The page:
JONES: Yeah, it’s horrible. Everything is frying and everything is cement. [laughs] But, I tell you, I moved my entire life. We were in Texas, we were in Massachusetts, we were in England for a little while, we were in Pennsylvania, things like that, and then, when I was in high school, we moved to Laguna Beach, from Massachusetts. I said, “Oh. You can live in beautiful weather, near the ocean, and not be punished, and never really get cold?” So I chose to live here. 

GHORASHI: Did you go to the same high school as the kids from Laguna Beach, the MTV show?

JONES: Yeah, but I’m older than those kids. They did that shortly after I left. It was bad enough when I was there, though; it’s just spoiled rich kids. It was a shock coming from a really good school in Lexington, Massachusetts, where everyone was going off to Harvard, to a school where you didn’t have to do homework. 

GHORASHI: Was it like a Montessori school, where you just learn things if you want to?

JONES: Oh, no. It’s a public school, and they’re supposed to be teaching you, but they just don’t. I remember for one of my first classes, I went home, did the homework, came back, and the teacher said, “All right, hand in your homework.” But then the students said, “Oh, come on,” and the teacher said, “All right, you don’t have to hand in your homework.” And we never had homework after that.

GHORASHI: Did you ever spend time in Arizona or anywhere in the southwestern United States?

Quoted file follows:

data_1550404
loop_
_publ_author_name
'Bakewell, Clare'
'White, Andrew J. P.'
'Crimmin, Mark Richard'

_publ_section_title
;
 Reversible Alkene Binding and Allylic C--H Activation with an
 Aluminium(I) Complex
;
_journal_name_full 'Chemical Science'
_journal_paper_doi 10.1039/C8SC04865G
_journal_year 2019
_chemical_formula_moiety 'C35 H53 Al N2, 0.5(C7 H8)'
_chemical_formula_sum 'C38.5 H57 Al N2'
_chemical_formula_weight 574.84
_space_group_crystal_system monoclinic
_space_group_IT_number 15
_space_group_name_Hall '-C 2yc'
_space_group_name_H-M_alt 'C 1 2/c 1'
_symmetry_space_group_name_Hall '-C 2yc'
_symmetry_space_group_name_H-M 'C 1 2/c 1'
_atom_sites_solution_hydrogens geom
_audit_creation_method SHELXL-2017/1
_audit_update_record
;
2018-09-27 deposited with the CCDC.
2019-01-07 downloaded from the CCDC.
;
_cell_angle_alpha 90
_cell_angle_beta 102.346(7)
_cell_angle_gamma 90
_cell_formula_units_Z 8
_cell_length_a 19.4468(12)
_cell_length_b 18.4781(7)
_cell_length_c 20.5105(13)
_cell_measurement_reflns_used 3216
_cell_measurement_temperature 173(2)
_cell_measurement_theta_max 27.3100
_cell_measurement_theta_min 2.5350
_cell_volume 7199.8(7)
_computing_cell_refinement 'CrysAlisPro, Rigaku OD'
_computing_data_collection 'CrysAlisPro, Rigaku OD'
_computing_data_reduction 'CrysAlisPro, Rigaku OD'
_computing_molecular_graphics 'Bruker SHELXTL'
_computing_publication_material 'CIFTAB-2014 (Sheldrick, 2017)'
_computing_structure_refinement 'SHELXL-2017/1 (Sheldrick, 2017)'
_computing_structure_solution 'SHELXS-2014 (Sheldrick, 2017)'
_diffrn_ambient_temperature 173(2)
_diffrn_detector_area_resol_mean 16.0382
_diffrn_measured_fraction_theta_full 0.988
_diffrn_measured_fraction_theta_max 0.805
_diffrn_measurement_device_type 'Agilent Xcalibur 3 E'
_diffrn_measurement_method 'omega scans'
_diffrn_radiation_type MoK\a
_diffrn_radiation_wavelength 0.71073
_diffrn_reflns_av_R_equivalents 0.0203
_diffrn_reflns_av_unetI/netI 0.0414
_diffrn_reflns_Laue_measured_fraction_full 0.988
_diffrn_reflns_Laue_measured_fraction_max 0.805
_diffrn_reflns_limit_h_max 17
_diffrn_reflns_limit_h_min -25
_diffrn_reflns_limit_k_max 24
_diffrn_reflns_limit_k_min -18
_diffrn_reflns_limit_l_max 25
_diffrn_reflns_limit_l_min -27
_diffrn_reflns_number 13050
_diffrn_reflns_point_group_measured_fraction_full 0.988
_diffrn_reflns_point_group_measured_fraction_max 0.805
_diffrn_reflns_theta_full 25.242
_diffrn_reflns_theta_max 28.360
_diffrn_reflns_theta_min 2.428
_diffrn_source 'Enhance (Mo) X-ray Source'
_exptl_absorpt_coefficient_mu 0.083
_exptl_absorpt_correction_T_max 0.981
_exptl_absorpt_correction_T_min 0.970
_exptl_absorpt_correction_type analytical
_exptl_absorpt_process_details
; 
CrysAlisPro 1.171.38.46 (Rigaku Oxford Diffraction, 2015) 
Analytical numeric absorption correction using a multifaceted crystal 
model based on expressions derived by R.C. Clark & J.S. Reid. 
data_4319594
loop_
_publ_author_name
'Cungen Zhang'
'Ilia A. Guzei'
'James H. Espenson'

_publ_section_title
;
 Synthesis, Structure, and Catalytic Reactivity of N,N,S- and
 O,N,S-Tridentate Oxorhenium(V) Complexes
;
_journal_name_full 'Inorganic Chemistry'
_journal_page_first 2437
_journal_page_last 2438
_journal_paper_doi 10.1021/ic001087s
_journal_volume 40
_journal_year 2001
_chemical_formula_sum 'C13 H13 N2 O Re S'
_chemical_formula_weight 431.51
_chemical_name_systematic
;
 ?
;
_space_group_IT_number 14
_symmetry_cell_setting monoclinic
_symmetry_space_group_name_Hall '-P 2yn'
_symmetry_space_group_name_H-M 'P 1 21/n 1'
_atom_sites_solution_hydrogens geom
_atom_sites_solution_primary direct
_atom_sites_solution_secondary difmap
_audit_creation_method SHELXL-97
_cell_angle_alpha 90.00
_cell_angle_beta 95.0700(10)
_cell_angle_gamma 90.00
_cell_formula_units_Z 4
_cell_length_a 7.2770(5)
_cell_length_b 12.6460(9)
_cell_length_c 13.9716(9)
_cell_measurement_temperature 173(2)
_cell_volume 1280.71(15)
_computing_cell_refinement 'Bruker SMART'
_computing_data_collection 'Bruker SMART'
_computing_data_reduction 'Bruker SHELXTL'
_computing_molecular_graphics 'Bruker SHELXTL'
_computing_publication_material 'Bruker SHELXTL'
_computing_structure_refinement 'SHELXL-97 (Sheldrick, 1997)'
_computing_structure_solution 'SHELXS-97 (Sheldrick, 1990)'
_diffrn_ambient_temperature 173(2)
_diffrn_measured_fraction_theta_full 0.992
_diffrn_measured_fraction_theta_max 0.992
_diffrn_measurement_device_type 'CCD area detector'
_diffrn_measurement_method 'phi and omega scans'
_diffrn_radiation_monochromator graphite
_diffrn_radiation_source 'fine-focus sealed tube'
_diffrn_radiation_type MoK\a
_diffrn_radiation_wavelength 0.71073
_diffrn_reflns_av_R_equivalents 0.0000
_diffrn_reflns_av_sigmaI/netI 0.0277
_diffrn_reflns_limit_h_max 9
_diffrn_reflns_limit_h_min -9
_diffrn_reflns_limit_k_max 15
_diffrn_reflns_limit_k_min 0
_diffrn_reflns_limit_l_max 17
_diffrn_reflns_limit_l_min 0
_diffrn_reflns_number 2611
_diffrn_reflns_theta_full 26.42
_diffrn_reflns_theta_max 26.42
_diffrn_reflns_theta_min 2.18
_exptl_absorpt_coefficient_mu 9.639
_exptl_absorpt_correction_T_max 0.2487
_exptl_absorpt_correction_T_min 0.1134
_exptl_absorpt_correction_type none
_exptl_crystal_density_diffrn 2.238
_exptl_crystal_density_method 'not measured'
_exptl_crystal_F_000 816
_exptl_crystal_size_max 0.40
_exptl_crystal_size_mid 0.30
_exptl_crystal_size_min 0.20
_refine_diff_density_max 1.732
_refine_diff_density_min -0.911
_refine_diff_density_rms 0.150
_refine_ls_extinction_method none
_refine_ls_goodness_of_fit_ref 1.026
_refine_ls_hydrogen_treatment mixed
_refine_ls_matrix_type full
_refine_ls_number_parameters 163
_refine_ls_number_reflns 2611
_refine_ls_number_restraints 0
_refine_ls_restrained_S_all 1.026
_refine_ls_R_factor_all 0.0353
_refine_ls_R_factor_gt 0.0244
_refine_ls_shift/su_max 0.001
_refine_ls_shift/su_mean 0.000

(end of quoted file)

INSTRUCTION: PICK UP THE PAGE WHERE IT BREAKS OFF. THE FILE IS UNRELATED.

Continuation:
JONES: No, not living-wise. But we shot the movie in New Mexico, which was awesome. I really fell in love with New Mexico, it was gorgeous. 

GHORASHI: You mentioned that the horse wranglers took you to rodeos—that seems like an opportunity you wouldn’t get otherwise.

JONES: It’s not a rodeo like you’d think. When I was growing up, my parents would take me to big, professional rodeos. But these are like… you’re out in the middle of nowhere, in an open landscape, and you’re driving along the freeway and you don’t really see anything, and then you see in the distance this little something. A lot of people drive to these ghetto rodeos, and some travel from rodeo like that to rodeo like that to make money. And people get hurt at competitions. At one point a horse went crazy and jumped into the audience.

GHORASHI: Did you form a relationship with a horse in particular during filming?

JONES: They would swap them out, so as we went along I had two or three. It was interesting—these guys bought and sold horses a lot, and they’d get excited about them like they were new toys, and they’d have a relationship with them. But they’d also sell the horses that they loved pretty easily, too. They fall in love with it quick, and then they’re like, “Oh, well, what about that one? That one’s nice. I’ll trade you, and I’ll get that one as well.” 

GHORASHI: So it’s just like trading Pokémon cards?

JONES: Yeah, exactly. The horse I had was actually named 38, because that was the number branded on his side.

GHORASHI: Oh, that’s terrible! Was there a 29 79 somewhere?

JONES: Maybe. [laughs] It was like they couldn’t even bother to give him a name. But these horses get treated really well. 

GHORASHI:  Did you watch any Clint Eastwood movies to prepare?